(HealthDay News) — Several factors, including duration of symptoms, influence the decision to seek low vision rehabilitation services, according to a study published in the January issue of Ophthalmic & Physiological Optics.

Sarah A. Fraser, PhD, from McGill University in Montreal, and colleagues examined critical factors indicative of an individual’s choice to access low vision rehabilitation services. A structured interview and questionnaires were administered to 749 visually impaired individuals. Seventy-five factors were assessed to determine awareness group: positive personal choice, negative personal choice, and lack of information.

The researchers found that making a positive personal choice to seek rehabilitation was indicated by having a response of moderate to no difficulty on item 6 (reading signs) of the Visual Function Index 14 (VF-14); having a great deal of difficulty on this item correlated with lack of information on low vision rehabilitation. Those who were more likely to have made a positive personal choice had symptom duration of under nine years, moderate difficulty or less on item 5 (seeing steps or curbs) of the VF-14, and little difficulty or less on item 3 (reading large print) of the VF-14. Males and those with greater difficulty on items 3 and 5 of the VF-14 were more likely to be in the lack of information group.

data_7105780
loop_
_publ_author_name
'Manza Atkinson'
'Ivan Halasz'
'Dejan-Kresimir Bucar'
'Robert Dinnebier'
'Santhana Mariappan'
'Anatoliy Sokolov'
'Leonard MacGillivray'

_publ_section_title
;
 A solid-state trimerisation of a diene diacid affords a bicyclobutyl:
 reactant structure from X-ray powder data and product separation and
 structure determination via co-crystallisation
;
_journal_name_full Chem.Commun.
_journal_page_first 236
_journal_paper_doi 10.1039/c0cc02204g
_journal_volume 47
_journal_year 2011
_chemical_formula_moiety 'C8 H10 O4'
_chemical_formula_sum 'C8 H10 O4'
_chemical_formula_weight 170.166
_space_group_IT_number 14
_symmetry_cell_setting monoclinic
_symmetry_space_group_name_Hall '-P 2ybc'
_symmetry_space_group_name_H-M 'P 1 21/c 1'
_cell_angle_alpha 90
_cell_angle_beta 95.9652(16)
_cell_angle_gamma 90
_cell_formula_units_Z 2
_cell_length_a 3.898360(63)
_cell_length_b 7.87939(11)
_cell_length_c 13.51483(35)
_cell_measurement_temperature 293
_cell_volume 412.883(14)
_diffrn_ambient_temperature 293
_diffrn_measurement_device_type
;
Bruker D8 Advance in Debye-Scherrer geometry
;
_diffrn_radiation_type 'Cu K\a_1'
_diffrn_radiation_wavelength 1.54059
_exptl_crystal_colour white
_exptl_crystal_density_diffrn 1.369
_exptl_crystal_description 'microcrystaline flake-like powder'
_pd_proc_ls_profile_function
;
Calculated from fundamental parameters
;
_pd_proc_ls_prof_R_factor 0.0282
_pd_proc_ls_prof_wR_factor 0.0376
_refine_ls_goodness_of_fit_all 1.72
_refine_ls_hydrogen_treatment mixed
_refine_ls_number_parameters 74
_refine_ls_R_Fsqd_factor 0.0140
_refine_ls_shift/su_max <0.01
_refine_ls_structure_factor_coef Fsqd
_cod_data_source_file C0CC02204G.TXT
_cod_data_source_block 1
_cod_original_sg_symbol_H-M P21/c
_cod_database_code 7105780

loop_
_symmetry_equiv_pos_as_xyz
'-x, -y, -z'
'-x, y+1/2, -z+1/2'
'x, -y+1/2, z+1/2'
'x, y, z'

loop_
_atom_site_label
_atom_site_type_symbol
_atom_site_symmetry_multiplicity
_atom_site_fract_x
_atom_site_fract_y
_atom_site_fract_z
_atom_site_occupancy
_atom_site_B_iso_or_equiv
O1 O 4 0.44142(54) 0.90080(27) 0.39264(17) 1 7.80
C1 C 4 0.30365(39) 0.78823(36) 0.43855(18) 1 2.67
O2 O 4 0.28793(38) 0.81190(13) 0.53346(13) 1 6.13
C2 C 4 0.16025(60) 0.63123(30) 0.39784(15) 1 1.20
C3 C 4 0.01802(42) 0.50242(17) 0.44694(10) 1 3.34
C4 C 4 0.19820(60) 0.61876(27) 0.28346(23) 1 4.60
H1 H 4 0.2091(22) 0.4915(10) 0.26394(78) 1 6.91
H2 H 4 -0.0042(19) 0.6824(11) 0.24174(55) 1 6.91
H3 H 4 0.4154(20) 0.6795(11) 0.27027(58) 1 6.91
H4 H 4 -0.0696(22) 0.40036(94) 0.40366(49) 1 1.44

“The duration-of-symptoms factor suggests that, even in the positive choice group, it may be best to offer rehabilitation services early,” the authors write.

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